In 1991, Cuba’s economy began to implode. “The Special Period in the Time of Peace” was the government’s euphemism for what was a culmination of 30 years worth of isolation. It began in the 60s, with engineers leaving Cuba for America. Ernesto Oroza, a designer and artist, studied the innovations created during this period. He found that the general population had created homespun, Frankenstein-like machines for their survival, made from everyday objects. Oroza began to collect these machines, and would later contextualize it as “art” in a movement he dubbed “Technological Disobedience.”
The documentary is lengthy and repetitive, but it presents interesting recent examples of technologically-driven unemployment. These could be used as updates to New Technology: Whose Progress? (Frank Morrow), an older (but in my view clearer) documentary on the effects of automation and new technology on workers and the workplace. An even older documentary, Valley Town (Educational Film Institute of New York University), shows us that this process has been going on for a very long time.
Global meat production rose from less than 50t in 1950 to about 275t in 2010. This growth has caused unaccounted environmental and social damage (see the $200 Hamburger (Raj Patel)). Recently, the most expensive hamburger in the world was produced by extracting stem cells from cows. Muscle tissue was grown in laboratories with the hope that this will someday solve the problems of growing meat consumption. The total cost of the project: €250,000. In the $200 Hamburger (Raj Patel), we saw that the environmental costs of a 50-cent fast food hamburger was 400 times its price at the register. It makes you wonder about the true price of the new synthetic hamburger. Are we solving problems or just trying to dig ourselves out of the hole that we created?
Dr David Suzuki presents the 2013 Jack Beale Lecture on the Global Environment, on the topic of Imagining a sustainable future: foresight over hindsight. In a wide-ranging talk the Canadian scientist and broadcaster discusses the environmental movement’s successes and failures, explores human evolution and the threats to our future, outlines the problems of a globalised economy, criticises the Australian government’s climate change policies, and points to a sustainable way forward.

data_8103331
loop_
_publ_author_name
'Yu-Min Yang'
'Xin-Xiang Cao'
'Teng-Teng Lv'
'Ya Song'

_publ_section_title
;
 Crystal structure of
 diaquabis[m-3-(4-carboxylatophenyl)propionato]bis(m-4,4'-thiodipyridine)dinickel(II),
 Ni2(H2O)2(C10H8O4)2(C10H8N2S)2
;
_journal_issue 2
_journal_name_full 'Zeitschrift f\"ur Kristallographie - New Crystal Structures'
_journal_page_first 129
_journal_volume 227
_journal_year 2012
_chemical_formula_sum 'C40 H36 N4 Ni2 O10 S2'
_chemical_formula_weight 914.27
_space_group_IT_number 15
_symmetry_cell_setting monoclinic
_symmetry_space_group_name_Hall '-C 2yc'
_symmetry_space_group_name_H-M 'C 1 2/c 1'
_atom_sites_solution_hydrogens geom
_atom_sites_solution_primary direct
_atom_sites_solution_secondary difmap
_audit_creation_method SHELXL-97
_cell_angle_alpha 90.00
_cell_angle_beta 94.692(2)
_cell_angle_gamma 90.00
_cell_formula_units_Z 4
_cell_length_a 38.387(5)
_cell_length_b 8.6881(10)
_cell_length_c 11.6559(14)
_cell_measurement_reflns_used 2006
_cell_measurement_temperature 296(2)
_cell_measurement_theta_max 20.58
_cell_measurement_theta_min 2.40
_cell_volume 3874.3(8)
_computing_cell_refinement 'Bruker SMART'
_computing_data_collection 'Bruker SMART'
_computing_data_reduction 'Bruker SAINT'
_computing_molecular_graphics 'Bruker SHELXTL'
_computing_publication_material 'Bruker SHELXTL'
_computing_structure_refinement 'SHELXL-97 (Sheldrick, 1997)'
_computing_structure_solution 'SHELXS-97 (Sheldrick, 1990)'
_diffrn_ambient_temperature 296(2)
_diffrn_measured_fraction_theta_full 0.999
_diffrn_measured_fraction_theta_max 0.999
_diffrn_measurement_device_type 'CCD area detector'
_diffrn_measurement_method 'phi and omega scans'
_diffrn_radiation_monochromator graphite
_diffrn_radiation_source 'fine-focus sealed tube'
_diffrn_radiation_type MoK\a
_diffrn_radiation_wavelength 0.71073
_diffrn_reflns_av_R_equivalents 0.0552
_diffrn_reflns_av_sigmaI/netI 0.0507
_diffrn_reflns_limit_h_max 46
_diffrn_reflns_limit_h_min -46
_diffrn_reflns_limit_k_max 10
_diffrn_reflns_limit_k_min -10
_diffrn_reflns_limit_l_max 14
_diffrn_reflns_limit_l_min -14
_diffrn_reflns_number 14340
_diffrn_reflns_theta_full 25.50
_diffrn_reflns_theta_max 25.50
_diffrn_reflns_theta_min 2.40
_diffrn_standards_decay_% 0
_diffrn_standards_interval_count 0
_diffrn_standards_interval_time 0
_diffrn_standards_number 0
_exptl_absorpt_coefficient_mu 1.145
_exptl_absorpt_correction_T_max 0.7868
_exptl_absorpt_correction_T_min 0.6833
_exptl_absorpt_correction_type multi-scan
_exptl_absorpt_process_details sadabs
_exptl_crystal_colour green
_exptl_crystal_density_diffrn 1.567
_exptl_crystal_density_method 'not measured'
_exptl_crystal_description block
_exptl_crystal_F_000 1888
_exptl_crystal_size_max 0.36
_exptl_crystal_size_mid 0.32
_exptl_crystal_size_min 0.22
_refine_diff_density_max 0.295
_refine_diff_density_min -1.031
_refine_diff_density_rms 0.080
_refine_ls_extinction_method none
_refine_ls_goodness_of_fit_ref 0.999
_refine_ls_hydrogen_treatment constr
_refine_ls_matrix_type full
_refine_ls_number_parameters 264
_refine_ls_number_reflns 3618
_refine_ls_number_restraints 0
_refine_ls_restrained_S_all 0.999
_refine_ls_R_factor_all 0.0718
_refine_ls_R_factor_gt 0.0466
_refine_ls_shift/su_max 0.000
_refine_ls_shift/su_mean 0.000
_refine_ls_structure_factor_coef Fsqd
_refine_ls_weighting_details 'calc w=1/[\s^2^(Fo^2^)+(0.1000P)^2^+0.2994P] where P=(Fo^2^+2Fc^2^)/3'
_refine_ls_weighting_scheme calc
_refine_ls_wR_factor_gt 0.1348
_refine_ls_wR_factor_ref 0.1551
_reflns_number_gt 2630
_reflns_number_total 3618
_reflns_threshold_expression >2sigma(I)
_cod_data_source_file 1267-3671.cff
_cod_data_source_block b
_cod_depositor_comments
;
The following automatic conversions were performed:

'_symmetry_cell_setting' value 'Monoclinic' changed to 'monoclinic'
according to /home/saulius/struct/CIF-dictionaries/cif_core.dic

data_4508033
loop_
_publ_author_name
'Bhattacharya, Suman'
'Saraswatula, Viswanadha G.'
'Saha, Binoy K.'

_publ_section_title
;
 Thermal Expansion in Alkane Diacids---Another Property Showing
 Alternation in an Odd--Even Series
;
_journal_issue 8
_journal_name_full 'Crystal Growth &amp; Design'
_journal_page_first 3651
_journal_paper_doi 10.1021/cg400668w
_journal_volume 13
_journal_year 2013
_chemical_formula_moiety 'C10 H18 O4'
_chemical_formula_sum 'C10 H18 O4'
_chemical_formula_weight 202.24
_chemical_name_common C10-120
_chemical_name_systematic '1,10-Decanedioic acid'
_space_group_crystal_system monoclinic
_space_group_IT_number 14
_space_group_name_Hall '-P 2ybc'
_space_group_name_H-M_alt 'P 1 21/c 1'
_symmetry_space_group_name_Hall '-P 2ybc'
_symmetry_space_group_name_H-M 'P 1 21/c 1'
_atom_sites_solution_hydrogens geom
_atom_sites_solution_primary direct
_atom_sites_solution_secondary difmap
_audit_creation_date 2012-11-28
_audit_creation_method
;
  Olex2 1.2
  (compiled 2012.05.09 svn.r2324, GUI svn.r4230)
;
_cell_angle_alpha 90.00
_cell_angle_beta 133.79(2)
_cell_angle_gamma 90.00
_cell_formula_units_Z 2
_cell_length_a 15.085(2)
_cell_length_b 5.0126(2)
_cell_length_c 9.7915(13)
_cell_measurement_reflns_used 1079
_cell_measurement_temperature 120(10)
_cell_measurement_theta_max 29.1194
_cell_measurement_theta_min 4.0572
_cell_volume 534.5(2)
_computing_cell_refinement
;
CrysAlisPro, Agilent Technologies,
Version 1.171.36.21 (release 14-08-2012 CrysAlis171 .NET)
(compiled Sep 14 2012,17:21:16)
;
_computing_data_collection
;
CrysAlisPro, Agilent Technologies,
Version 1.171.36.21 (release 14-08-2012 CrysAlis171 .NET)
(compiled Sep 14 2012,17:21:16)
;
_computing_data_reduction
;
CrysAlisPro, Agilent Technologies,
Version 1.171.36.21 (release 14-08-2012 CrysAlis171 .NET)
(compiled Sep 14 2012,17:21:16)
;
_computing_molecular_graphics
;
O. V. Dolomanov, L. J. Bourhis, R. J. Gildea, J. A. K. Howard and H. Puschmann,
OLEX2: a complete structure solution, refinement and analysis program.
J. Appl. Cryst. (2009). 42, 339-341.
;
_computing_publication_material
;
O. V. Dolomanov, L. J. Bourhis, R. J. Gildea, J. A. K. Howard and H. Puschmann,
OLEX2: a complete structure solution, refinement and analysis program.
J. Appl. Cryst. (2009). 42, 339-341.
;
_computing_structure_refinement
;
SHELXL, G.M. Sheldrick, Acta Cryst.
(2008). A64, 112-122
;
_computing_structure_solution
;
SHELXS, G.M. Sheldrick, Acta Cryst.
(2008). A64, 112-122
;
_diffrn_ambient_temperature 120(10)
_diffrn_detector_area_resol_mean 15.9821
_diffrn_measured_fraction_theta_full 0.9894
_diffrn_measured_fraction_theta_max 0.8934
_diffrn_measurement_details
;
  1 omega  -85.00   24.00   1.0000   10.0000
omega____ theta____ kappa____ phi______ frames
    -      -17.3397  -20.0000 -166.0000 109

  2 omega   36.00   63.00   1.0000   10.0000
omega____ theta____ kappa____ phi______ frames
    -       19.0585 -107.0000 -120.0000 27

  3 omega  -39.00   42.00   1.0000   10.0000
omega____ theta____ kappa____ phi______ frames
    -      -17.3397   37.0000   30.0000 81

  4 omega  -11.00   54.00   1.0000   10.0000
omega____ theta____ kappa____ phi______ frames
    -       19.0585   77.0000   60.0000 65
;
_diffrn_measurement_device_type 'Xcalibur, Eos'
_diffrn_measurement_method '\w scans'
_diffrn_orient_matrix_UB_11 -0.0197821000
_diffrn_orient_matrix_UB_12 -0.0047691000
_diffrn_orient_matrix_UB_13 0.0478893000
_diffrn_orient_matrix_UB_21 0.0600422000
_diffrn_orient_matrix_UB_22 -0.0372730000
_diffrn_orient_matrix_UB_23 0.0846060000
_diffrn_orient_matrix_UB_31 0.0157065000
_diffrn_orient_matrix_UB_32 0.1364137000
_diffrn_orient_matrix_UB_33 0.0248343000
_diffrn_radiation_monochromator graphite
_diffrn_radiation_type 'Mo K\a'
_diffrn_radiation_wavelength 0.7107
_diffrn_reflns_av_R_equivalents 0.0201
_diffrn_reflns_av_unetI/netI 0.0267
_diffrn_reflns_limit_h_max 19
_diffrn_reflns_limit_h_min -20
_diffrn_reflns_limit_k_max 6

The Sarvodaya Shramadana Movement is the largest people’s organization in Sri Lanka. Sarvodaya is Sanskrit for ‘Awakening of All’ and Shramadana means to donate effort. It began in one village and has grown to more than 15,000. Dr. A. T. Ariyaratne, the founder-president of Sarvodaya Shramadana Movement speaks about the ideologies behind the movement.
A very interesting interview (28 minutes) with Periyapatna V. Satheesh, director of the Deccan Development Society commenting on: Farmers autonomy, Defeating hunger, Food security, Hope for a better life, Desperation in search of better agricultural methods, Exhaustion of mother earth, Lost relations between crops and pests, Winning the battle against poverty…
Some of the footage is used in A new future for small farmers. Produced and directed by Paul Enkelaar, Jan Paul Smit and Manuel Reichert.
Social media is praised as the new weapon for toppling dictatorial power structures. Morozov states that this euphoria is nothing more than a mirage (VPRO Backlight). (Sorry for some missing subtitles. Most of the show is in English.)
This is a short 8-minutes version of a 60-minutes documentary Development in Bad Waters (AMRF). In Bangladesh, millions of rural poor are currently drinking water that is contaminated with high levels of arsenic. Although the problem was described as the worst mass poisoning in history, little has been achieved to resolve it. Among the few projects that are being implemented, even fewer have managed to reach the poor and to implement water supplies and health support provisions that last. The Arsenic Mitigation and Research Foundation has implemented an integrated and participatory program that links research with project activities in a manner that reflects the priorities of local communities.